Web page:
How Does it Feel?

Hey guys! So Talia gave you guys a run-down of how the bike journey went! I have to admit it was a very fun and exciting experience.  I’ve been on long journeys  before but this really was something special.
When you sit in your car and start the engine, fix your mirrors, turn on your air conditioner or heater and start travelling you have a sense of comfort that the car will regulate the temperature, tell you accurately the stats of your fuel levels, your speeds etc. But on the bike it was just us and this single cylinder, going from A to a very faraway B.
Granted on a motorbike you also have these stats given to you but it has much less of a “time machine” feel. You don’t step in a door and know that when you step out you will be somewhere else, simply because you feel the distance pass you and smell the flora as it passes.
 This particular B was 230 kilometers away from our start point, and oh my god it was the best 230 kilometers of my life. Every second I got the smell of the rice paddys, the feel of the wind on my face, the insects hitting me and my bike, instead of my windscreen and front grille.
Consider closing your eyes and imagining driving down a road that winds, twisting, turning, with a vast upwards sloping jungle on your right. This jungle has vines, bamboo and palm trees. You know in your mind that this jungle has tigers, bears, leopards, snakes and more, all living and hiding somewhere amongst the trees.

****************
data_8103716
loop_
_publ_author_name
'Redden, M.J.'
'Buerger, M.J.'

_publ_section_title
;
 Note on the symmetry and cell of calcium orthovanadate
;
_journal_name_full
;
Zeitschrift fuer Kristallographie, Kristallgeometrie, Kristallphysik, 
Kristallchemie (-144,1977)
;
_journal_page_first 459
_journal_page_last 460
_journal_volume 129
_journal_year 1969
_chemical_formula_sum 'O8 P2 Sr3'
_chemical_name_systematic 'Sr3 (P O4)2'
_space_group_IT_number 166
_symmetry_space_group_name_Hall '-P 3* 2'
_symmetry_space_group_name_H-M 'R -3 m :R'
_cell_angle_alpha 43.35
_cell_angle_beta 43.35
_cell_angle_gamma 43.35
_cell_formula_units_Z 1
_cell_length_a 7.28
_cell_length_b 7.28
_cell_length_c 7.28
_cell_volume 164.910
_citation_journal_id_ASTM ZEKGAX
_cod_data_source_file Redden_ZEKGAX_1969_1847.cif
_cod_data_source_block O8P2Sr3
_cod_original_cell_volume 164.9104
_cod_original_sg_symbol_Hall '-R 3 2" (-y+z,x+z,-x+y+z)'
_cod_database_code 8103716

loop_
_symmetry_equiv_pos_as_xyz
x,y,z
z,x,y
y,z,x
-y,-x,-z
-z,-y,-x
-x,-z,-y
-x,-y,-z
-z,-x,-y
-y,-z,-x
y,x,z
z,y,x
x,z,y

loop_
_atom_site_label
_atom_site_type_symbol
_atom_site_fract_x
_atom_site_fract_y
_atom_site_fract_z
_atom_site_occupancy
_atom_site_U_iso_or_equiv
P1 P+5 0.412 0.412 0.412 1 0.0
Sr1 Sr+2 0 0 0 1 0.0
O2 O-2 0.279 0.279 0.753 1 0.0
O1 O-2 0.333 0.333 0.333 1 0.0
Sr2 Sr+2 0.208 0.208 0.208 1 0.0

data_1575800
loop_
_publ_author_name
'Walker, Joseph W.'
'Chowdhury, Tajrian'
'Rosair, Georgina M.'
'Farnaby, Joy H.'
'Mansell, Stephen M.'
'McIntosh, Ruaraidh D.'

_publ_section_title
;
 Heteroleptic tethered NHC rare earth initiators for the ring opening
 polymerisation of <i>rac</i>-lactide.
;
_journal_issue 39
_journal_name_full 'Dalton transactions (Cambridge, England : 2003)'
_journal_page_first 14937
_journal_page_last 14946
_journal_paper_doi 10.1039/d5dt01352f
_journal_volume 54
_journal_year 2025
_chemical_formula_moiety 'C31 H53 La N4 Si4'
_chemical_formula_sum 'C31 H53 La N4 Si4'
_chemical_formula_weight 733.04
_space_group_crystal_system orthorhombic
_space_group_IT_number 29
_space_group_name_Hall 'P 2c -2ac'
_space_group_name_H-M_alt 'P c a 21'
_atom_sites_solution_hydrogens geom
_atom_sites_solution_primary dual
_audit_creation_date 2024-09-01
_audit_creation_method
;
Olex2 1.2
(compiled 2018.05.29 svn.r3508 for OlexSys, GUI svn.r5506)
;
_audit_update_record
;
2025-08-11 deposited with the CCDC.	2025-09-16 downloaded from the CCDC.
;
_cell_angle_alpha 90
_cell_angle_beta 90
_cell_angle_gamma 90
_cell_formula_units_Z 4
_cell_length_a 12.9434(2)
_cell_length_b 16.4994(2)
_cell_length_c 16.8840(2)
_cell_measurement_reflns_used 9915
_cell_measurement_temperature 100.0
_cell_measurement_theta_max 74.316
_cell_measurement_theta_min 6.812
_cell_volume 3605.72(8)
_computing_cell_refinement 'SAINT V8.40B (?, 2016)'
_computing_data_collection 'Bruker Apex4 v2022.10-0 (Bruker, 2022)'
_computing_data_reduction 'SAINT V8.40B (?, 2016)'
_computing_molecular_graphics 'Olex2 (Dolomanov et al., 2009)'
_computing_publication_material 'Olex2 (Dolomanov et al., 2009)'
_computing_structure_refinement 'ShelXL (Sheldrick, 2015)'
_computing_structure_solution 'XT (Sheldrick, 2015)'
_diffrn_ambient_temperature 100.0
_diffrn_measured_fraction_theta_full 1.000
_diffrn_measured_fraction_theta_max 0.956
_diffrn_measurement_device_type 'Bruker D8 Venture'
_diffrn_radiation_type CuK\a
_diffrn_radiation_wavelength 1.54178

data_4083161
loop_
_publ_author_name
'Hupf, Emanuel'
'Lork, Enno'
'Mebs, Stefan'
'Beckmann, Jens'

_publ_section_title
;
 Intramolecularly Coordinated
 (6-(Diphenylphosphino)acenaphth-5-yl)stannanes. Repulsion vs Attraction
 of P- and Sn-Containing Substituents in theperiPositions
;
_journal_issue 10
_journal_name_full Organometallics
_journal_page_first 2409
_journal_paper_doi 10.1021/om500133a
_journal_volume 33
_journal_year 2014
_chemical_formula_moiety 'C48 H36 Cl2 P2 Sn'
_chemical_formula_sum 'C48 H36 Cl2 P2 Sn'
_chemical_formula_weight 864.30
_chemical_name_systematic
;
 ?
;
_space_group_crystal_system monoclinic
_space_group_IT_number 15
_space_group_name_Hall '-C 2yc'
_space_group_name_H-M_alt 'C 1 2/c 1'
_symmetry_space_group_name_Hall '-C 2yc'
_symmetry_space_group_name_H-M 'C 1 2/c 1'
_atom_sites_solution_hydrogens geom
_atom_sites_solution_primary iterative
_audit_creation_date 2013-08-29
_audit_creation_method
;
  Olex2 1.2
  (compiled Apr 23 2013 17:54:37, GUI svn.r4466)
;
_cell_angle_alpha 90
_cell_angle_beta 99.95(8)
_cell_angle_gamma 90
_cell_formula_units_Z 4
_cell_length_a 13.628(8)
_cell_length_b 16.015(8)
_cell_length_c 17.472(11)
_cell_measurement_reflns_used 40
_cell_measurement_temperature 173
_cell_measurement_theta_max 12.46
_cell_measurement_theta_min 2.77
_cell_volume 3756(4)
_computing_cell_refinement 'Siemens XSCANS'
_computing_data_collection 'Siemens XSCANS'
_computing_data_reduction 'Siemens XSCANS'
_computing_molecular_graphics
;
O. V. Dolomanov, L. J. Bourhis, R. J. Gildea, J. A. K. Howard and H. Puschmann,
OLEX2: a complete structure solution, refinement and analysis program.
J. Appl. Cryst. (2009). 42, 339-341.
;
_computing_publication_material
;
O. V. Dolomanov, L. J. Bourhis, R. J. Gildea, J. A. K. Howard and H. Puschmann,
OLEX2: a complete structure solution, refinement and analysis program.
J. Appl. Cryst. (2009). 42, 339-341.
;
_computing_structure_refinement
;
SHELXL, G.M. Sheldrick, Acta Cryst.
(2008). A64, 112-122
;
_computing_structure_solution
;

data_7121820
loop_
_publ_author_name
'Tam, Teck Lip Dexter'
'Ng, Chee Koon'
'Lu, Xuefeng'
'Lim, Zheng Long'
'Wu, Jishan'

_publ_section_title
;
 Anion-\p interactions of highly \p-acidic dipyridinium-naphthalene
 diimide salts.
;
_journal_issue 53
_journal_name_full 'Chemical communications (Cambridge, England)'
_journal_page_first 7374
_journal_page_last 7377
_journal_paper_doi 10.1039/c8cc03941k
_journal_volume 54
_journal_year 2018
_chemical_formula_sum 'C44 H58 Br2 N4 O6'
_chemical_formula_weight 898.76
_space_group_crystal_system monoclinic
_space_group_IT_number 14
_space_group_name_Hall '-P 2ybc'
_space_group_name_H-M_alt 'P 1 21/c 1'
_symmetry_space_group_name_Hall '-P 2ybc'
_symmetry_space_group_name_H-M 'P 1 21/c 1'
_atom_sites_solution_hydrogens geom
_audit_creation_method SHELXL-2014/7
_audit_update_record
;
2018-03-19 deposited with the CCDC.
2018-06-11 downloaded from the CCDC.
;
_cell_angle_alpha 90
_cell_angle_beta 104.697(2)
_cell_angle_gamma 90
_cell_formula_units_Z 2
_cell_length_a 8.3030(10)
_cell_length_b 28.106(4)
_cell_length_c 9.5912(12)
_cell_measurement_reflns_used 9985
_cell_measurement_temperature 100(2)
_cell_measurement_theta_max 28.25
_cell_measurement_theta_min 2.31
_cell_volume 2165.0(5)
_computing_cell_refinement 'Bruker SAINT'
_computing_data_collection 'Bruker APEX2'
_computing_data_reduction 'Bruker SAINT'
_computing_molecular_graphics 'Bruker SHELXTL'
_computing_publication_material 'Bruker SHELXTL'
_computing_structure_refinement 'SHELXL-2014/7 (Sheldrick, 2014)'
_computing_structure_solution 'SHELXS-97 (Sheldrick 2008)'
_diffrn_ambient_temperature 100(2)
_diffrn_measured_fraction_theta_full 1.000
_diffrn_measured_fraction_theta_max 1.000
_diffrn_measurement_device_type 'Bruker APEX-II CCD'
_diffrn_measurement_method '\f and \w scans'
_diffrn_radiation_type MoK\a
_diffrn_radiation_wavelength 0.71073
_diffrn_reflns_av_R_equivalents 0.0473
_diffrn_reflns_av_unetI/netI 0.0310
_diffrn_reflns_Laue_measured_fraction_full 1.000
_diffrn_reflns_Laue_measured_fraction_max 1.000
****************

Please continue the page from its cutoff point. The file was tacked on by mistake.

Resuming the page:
While on your left there is a steep drop with only a small patch of grass and on some turns a small barrier to prevent certain death. Beyond the steep drop there are mountains, as far as the eye can see, literally, everywhere. Some mountains are way higher than you as you zip past and you can only see them to a certain point before they are lost to the clouds. Other mountains are below as you look over the cliff and you can clearly see their peaks.
As you drive this winding road you are passing through villages of local tribes’ people. Some of these people are just farming,  and you wonder to yourself whether they just farm for sustenance or if they sell their wares at a local or nearby market. You see families of animals wandering and meandering all over the road, some with a purpose you will never understand and some just crossing your path.
As you continue on down this road you notice the temperature around you is rising and dropping constantly at small increments. You don’t notice it at first but it takes a while, as you continue on the winding road southwards.
At some points you may have to slow down, as a recent landslide has covered the road and you have to traverse the rubble with care. Or in other cases slow down to watch an old dog, or slow lizard or snake cross your path.

It’s at this point you know you’re in Laos.

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